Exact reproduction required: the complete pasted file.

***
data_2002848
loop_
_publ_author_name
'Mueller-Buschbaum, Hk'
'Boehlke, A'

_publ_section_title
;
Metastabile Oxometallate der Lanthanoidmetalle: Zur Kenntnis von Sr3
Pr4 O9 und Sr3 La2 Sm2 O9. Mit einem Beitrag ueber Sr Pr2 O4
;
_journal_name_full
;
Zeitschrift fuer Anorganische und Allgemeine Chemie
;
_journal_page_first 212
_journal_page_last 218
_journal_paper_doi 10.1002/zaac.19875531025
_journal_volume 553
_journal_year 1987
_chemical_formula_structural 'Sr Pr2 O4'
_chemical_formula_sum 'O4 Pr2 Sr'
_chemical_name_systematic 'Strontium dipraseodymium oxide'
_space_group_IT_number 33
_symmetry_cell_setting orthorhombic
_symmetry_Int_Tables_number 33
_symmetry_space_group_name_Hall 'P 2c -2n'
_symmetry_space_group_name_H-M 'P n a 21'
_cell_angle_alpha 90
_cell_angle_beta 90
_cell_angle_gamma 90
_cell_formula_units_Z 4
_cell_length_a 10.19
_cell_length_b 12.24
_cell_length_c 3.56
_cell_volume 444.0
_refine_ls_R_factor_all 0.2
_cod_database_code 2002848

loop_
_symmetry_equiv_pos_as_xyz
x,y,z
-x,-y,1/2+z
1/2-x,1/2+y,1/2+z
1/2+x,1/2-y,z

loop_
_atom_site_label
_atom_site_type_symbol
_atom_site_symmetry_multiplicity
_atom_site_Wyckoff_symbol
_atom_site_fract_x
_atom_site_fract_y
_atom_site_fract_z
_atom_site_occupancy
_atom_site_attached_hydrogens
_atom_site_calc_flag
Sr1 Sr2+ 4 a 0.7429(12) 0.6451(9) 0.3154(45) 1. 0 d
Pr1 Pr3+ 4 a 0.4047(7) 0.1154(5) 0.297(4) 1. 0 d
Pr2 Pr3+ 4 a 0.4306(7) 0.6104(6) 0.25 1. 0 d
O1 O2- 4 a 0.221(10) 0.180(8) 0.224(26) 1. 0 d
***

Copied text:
data_2002848
loop_
_publ_author_name
'Mueller-Buschbaum, Hk'
'Boehlke, A'

_publ_section_title
;
Metastabile Oxometallate der Lanthanoidmetalle: Zur Kenntnis von Sr3
Pr4 O9 und Sr3 La2 Sm2 O9. Mit einem Beitrag ueber Sr Pr2 O4
;
_journal_name_full
;
Zeitschrift fuer Anorganische und Allgemeine Chemie
;
_journal_page_first 212
_journal_page_last 218
_journal_paper_doi 10.1002/zaac.19875531025
_journal_volume 553
_journal_year 1987
_chemical_formula_structural 'Sr Pr2 O4'
_chemical_formula_sum 'O4 Pr2 Sr'
_chemical_name_systematic 'Strontium dipraseodymium oxide'
_space_group_IT_number 33
_symmetry_cell_setting orthorhombic
_symmetry_Int_Tables_number 33
_symmetry_space_group_name_Hall 'P 2c -2n'
_symmetry_space_group_name_H-M 'P n a 21'
_cell_angle_alpha 90
_cell_angle_beta 90
_cell_angle_gamma 90
_cell_formula_units_Z 4
_cell_length_a 10.19
_cell_length_b 12.24
_cell_length_c 3.56
_cell_volume 444.0
_refine_ls_R_factor_all 0.2
_cod_database_code 2002848

loop_
_symmetry_equiv_pos_as_xyz
x,y,z
-x,-y,1/2+z
1/2-x,1/2+y,1/2+z
1/2+x,1/2-y,z

loop_
_atom_site_label
_atom_site_type_symbol
_atom_site_symmetry_multiplicity
_atom_site_Wyckoff_symbol
_atom_site_fract_x
_atom_site_fract_y
_atom_site_fract_z
_atom_site_occupancy
_atom_site_attached_hydrogens
_atom_site_calc_flag
Sr1 Sr2+ 4 a 0.7429(12) 0.6451(9) 0.3154(45) 1. 0 d
Pr1 Pr3+ 4 a 0.4047(7) 0.1154(5) 0.297(4) 1. 0 d
Pr2 Pr3+ 4 a 0.4306(7) 0.6104(6) 0.25 1. 0 d
O1 O2- 4 a 0.221(10) 0.180(8) 0.224(26) 1. 0 d